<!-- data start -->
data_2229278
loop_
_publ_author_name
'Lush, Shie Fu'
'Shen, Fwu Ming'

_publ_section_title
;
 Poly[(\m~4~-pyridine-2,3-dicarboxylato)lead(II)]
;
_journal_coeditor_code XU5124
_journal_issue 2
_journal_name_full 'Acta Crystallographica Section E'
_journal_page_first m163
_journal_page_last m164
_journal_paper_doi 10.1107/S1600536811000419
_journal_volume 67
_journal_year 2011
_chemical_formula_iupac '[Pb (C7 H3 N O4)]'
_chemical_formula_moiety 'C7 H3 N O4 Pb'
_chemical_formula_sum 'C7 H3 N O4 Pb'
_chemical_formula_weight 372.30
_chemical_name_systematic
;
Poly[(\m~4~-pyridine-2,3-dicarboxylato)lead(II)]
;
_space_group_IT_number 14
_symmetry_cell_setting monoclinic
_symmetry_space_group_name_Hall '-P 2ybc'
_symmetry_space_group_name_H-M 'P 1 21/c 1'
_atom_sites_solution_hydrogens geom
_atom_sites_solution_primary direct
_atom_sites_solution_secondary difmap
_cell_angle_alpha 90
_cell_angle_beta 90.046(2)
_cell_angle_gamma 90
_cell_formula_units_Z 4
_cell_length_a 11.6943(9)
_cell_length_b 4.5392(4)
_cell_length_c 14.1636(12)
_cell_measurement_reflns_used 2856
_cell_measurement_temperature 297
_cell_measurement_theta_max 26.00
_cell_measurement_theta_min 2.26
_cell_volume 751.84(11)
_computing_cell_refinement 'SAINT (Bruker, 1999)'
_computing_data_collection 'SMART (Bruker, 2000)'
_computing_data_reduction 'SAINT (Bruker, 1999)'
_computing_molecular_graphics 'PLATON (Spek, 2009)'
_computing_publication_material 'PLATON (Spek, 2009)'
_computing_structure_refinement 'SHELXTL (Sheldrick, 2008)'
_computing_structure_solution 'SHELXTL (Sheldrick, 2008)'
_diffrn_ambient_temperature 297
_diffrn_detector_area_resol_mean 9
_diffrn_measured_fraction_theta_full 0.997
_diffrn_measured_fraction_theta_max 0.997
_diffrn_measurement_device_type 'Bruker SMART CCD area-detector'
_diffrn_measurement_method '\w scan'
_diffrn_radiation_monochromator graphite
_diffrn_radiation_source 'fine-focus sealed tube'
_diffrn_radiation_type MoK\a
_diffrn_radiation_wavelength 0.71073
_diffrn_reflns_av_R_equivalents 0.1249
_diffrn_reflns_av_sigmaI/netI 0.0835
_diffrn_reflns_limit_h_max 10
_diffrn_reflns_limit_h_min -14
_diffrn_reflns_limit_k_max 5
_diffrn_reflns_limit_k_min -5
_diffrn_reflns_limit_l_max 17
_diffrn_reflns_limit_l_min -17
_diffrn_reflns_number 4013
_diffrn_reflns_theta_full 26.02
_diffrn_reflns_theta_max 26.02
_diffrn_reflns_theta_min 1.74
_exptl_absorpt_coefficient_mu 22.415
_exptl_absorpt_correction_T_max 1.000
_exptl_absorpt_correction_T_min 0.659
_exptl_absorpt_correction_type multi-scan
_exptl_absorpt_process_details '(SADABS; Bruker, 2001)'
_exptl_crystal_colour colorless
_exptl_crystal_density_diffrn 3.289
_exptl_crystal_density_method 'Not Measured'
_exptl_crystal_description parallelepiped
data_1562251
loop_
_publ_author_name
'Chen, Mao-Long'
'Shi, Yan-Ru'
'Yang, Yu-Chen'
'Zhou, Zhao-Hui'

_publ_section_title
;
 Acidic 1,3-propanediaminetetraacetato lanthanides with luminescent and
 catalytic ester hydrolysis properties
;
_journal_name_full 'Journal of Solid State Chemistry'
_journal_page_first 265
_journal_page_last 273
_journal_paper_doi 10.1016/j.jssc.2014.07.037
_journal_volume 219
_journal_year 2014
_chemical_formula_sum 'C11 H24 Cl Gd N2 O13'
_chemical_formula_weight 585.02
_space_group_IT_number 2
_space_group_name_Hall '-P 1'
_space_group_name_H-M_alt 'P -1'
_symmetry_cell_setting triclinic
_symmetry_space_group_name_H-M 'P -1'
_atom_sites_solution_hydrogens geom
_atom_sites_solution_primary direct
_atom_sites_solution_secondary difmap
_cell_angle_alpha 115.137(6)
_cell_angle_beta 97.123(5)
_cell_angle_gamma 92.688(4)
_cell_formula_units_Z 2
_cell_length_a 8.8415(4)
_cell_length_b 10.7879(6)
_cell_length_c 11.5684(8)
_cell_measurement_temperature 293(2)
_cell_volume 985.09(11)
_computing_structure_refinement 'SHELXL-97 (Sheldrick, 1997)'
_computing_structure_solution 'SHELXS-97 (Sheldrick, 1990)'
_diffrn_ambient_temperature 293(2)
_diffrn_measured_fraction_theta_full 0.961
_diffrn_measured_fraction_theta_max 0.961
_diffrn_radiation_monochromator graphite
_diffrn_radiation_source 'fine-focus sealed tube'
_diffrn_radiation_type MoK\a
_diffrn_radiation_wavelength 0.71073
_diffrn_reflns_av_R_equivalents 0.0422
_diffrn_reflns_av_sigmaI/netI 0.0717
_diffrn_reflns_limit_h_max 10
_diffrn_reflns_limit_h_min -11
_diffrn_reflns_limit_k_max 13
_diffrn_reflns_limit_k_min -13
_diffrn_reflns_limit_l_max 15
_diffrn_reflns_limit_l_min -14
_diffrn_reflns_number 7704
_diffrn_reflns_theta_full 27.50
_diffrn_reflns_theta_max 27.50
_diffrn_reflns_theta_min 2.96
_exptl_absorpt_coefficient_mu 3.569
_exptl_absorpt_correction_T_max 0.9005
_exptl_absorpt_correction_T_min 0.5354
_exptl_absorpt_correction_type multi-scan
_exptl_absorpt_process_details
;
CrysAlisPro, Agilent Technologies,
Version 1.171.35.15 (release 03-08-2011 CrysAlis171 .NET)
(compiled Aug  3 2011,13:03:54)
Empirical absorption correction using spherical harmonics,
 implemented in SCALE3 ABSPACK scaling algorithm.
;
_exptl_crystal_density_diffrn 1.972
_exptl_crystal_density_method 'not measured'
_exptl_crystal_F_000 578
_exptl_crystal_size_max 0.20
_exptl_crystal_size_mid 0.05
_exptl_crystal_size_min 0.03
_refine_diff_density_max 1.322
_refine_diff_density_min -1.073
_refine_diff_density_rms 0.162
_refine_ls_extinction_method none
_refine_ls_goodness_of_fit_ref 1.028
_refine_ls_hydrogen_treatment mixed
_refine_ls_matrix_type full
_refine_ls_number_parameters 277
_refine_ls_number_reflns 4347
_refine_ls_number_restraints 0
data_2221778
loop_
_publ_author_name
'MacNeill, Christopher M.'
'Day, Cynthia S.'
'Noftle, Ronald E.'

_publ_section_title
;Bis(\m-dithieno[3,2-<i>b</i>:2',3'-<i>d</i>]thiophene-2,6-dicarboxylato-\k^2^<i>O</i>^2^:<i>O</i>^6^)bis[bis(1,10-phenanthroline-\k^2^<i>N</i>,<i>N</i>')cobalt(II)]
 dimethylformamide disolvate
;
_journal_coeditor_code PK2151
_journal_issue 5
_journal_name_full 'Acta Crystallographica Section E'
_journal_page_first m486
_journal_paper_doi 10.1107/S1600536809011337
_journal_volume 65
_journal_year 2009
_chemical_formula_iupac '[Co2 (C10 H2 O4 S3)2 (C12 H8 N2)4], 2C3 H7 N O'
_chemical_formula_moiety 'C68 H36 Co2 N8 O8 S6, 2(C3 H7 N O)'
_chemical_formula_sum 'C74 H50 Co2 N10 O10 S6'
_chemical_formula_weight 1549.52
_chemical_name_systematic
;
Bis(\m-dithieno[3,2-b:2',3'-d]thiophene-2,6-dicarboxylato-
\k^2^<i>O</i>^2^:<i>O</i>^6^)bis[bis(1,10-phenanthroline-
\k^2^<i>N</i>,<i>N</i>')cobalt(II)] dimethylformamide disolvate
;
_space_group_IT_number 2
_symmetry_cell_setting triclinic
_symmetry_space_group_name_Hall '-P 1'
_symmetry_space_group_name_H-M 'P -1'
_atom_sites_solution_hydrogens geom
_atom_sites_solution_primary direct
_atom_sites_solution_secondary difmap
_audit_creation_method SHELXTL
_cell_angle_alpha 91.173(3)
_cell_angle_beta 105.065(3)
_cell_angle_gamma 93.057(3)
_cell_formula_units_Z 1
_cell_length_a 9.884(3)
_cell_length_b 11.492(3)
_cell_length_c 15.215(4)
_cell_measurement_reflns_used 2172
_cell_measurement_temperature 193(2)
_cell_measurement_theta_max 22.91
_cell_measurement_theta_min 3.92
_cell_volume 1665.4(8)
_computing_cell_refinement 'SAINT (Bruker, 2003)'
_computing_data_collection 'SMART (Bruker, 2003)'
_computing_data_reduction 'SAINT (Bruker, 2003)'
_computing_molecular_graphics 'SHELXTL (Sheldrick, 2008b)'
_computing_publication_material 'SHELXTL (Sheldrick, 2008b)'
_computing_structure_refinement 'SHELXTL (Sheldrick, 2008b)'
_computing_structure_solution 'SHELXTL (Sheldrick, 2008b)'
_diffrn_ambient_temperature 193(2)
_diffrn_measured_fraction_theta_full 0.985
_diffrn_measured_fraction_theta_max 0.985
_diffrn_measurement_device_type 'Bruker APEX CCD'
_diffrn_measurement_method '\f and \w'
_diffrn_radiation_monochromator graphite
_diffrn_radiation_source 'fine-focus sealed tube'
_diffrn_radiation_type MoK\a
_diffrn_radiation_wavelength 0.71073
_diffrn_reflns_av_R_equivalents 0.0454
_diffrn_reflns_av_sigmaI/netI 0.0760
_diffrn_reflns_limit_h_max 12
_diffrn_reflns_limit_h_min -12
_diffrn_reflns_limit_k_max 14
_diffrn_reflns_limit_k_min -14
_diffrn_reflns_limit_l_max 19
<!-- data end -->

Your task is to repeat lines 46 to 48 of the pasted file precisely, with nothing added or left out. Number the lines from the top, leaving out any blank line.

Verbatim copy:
_computing_data_collection 'SMART (Bruker, 2000)'
_computing_data_reduction 'SAINT (Bruker, 1999)'
_computing_molecular_graphics 'PLATON (Spek, 2009)'